The botfly professor and his antique Chinese shadow puppets

Our local library recently hosted a talk by a retired microbiology professor, Shan De Liu. He has worked on, among other things, zoonoses, particularly the botfly. If you don’t know what that is, check out its grossness (and fascinating facts) here.

Professor Liu’s grandmother sent his uncle into the interior of China to buy herbs for the family’s traditional herbalism business. The uncle could not get the desired herbs,  but instead bought a box of leather shadow puppets for their beauty and history. Over the long journey home, many were lost from the box. Grandmother was not impressed. “You have destroyed our family,” she said.

Chinese shadow puppets are said to have originated in the Tang dynasty (8th century CE). Performances were banned and puppets destroyed during the Chinese cultural revolution. Professor Liu’s father saved the family’s puppets by burying them and retrieving them later. The professor himself was imprisoned, and on his release continued his academic career and collecting of puppets in any areas of China he visited, especially along the Silk Road.

The puppets are made of cow hide, and coloured with vegetable dyes. The cutting blade is fixed, and the leather moved around it to produce the often delicate cuts and shapes.

The stories told via the puppets started off as Buddhist teaching tales.

The good professor is 87 (“and a half!”, he insists), and told some tales of his time researching in the north-west deserts of China – like when he found a 4,000-year-old mummy lying in the sand, and when one of his colleagues disappeared forever (his footsteps on the dunes just stopped) when looking for deuterium. I sure hope someone in his family is writing down the story of his life.

Below, in no particular order, are some of Professor Shan’s 400-odd collection. The oldest ones are about 150 years old.

Chinese shadow puppet_1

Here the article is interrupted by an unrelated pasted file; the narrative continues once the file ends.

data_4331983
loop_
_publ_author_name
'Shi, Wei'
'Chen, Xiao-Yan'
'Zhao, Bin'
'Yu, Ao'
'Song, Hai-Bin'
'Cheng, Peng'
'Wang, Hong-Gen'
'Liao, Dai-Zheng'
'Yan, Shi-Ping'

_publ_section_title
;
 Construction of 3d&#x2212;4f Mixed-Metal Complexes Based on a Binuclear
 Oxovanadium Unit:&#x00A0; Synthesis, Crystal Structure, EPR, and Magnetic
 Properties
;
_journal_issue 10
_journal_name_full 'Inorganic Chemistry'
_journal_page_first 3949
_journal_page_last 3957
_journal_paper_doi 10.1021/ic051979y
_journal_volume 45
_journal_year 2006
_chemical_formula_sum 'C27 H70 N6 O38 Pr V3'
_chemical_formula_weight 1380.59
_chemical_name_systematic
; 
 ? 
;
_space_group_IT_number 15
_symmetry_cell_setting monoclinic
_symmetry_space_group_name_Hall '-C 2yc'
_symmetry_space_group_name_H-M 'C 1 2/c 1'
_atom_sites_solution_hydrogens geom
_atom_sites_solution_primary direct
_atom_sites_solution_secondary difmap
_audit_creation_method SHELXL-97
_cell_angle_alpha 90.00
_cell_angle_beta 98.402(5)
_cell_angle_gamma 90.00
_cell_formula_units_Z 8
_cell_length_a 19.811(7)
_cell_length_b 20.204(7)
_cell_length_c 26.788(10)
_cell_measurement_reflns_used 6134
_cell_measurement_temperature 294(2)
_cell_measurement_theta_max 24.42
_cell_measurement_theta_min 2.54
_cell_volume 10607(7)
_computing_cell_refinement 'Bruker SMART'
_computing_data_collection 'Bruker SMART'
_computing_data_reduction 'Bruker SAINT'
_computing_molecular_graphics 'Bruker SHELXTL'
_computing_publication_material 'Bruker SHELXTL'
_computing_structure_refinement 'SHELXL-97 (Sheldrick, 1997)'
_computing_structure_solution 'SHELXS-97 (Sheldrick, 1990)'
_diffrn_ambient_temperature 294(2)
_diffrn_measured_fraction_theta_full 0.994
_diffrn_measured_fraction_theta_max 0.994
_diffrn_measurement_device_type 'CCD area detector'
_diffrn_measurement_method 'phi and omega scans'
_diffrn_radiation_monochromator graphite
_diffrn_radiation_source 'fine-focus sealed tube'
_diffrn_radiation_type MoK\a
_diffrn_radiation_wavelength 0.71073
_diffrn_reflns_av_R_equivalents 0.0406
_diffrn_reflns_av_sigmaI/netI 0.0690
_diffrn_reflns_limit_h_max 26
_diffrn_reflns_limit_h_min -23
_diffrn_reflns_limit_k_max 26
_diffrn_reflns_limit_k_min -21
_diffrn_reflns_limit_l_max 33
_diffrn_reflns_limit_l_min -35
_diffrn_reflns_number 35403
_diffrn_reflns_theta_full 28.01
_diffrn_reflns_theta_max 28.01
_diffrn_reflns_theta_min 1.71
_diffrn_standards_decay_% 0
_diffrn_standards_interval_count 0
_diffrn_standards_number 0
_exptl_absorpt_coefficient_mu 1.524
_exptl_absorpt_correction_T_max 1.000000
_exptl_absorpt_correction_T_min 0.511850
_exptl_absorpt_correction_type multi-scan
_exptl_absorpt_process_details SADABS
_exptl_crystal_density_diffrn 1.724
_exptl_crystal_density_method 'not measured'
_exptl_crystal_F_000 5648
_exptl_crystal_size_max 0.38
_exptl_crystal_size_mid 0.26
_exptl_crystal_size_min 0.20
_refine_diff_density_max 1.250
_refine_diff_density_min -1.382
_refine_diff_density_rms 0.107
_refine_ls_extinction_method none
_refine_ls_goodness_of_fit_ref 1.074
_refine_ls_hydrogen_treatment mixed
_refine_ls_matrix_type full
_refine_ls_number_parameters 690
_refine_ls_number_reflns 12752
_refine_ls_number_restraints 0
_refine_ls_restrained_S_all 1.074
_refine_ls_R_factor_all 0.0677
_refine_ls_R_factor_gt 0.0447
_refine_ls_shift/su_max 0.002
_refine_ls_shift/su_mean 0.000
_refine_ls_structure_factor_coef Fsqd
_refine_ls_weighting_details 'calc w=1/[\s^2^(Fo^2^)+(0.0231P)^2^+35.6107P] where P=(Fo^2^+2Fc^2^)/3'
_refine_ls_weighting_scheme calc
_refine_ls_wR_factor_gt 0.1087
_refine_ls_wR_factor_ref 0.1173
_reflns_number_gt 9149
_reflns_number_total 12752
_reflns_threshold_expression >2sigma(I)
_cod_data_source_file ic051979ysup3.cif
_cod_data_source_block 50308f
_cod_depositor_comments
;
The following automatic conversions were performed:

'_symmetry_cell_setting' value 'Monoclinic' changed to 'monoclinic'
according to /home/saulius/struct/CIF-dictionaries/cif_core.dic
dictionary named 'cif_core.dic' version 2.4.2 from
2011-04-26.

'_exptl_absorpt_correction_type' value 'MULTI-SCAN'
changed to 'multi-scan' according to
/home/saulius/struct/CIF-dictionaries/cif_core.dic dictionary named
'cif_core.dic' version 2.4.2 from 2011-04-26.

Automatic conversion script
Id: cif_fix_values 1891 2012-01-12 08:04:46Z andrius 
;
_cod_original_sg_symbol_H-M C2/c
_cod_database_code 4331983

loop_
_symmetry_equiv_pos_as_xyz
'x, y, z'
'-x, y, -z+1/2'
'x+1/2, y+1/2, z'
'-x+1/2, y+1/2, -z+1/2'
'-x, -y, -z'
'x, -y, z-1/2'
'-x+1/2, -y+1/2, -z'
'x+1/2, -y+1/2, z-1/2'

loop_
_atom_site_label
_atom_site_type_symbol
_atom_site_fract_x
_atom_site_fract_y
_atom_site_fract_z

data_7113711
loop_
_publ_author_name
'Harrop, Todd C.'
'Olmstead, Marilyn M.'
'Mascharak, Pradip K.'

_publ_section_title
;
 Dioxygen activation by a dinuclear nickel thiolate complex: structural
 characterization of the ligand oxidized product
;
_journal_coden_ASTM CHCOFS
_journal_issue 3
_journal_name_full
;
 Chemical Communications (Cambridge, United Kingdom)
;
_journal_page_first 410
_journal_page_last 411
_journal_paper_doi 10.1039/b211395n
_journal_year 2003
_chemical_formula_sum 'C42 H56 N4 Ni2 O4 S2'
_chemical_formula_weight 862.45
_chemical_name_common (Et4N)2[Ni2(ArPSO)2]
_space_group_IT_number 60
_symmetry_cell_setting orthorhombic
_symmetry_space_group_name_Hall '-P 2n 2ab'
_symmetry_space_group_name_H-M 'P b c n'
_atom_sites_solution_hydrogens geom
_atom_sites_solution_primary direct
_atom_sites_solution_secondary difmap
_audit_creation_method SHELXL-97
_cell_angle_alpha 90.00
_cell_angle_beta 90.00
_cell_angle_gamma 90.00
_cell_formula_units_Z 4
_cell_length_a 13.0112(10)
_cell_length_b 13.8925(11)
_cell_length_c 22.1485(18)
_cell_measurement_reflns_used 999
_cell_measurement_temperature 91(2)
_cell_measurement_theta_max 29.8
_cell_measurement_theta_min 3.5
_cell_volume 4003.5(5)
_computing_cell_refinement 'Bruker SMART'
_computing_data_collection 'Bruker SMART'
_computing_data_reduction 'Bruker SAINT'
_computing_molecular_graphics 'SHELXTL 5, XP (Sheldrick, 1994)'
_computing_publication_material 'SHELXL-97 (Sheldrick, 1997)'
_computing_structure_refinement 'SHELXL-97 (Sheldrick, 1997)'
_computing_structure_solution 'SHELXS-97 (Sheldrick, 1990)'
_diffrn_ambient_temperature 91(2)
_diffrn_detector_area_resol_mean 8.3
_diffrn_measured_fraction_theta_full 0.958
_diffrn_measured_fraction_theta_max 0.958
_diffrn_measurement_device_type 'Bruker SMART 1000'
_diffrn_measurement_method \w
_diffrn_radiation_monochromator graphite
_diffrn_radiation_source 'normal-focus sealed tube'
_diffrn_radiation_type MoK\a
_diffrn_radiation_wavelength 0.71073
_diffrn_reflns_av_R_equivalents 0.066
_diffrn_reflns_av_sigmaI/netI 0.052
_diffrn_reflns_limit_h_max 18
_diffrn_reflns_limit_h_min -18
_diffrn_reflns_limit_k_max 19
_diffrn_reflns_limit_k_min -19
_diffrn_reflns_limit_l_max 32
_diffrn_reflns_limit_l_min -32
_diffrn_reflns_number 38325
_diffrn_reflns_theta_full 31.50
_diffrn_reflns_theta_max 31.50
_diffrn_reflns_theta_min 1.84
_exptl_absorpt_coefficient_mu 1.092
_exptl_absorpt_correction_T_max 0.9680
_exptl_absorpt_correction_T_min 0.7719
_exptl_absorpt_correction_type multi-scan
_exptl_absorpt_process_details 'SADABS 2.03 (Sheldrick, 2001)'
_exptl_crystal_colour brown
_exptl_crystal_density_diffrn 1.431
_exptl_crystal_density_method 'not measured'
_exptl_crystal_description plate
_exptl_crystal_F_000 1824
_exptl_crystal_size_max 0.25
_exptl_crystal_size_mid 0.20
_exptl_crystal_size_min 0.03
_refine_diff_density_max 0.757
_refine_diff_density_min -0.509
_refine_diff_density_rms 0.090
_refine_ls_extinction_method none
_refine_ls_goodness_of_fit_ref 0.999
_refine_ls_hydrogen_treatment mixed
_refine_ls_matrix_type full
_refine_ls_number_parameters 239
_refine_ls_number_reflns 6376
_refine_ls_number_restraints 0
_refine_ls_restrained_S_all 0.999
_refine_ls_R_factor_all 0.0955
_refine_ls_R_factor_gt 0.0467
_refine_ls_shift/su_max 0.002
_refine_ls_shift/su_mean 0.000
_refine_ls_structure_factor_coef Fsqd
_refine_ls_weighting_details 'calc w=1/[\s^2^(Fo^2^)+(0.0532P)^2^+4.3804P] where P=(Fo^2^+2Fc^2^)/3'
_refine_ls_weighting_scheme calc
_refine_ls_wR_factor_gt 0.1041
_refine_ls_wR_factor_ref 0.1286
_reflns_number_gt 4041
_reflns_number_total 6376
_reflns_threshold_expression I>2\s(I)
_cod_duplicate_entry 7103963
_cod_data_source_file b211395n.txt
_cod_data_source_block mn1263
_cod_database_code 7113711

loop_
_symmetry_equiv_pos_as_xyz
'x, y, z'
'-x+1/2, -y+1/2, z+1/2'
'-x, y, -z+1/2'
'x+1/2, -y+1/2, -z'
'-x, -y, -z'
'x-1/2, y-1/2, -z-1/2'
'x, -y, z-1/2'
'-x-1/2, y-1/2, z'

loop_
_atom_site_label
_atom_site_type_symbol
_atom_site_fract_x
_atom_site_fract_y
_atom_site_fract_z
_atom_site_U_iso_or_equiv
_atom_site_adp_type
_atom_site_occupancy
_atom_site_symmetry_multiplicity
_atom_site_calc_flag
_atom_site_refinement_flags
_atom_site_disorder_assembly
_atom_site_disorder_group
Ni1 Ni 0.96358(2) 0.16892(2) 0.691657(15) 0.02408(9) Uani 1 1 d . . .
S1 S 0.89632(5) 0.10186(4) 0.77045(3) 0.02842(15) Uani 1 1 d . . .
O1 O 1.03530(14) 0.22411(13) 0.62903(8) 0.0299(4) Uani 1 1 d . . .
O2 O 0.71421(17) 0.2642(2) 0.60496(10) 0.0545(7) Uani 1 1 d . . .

Chinese shadow puppet_2 Chinese shadow puppet_3 Chinese shadow puppet_4 Chinese shadow puppet_5 Chinese shadow puppet_6 Chinese shadow puppet_7 Chinese shadow puppet_8 Chinese shadow puppet_9 Chinese shadow puppet_10 Chinese shadow puppet_11 Chinese shadow puppet_12 Chinese shadow puppet_13 Chinese shadow puppet_14 Chinese shadow puppet_15 Chinese shadow puppet_16 Chinese shadow puppet_17 Chinese shadow puppet_18 Chinese shadow puppet_19 Chinese shadow puppet_20 Chinese shadow puppet_21 Chinese shadow puppet_22 Chinese shadow puppet_23 Chinese shadow puppet_24 Chinese shadow puppet_26 Chinese shadow puppet_27 Chinese shadow puppet_28 Chinese shadow puppet_29 Chinese shadow puppet_30 Chinese shadow puppet_31 Chinese shadow puppet_33 Chinese shadow puppet_35 Chinese shadow puppet_37 Chinese shadow puppet_38Chinese shadow puppet_end

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4 Responses to The botfly professor and his antique Chinese shadow puppets

  1. These are beautiful! Botflies, on the other hand, are disgusting…

  2. janebeau says:

    Gorgeous! Especially loved the ‘tree man’ and, of course, the horse! Andrew must have been in seventh heaven! x J

  3. kath says:

    What a magnificent collection! Thanks for sharing this significantly different cultural story with us. I recognize some classical Chinese motifs from the Art Gallery of NSW – they have wonderful collections of Chinese art. Have read some books by Chinese authors in past year and we know very little of the amazing and diverse cultures and history of the Chinese mainland. I was speaking with a Chinese student recently and he reiterated that China is really not one nation. He was very careful in what he said and could not clarify that without acting extremely uncomfortable. Another conversation with a medical statistician had him reporting he came from “a small province of only 40 million people”. How different we are. Or are we?

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